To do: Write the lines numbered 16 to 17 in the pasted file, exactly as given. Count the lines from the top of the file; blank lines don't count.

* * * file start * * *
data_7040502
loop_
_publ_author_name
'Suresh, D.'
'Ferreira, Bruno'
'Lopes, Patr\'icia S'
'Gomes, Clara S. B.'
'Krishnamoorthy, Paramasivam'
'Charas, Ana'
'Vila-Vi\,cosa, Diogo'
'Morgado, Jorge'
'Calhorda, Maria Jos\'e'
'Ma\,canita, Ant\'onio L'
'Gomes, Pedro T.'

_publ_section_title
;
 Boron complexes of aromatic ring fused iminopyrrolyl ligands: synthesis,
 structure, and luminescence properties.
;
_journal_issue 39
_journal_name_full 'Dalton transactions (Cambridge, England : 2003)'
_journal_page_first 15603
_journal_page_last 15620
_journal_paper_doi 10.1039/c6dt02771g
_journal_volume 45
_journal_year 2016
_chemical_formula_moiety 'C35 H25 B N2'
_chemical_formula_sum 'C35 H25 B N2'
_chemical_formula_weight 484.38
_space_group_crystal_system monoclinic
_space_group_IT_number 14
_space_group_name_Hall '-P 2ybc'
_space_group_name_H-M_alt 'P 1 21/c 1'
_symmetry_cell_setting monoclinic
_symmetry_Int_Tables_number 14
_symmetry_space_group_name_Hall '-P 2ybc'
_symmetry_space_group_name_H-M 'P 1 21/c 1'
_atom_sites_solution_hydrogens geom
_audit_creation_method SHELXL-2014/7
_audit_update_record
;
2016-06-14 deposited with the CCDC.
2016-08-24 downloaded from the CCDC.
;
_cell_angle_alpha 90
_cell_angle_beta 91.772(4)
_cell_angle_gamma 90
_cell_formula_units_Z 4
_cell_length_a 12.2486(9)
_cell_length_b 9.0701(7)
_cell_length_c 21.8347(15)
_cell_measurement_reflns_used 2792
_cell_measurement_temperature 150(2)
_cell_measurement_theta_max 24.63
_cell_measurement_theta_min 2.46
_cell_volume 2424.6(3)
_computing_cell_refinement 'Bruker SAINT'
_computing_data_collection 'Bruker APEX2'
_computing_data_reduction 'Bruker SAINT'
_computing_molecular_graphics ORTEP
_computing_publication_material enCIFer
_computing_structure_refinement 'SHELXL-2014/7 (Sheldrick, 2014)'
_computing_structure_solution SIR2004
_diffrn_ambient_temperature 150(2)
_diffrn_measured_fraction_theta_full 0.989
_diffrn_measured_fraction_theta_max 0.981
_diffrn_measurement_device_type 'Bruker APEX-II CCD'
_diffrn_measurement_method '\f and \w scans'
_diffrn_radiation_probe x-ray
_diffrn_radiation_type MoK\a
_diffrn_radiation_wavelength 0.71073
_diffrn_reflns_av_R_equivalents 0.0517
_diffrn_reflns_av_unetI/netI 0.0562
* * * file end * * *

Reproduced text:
;
 Boron complexes of aromatic ring fused iminopyrrolyl ligands: synthesis,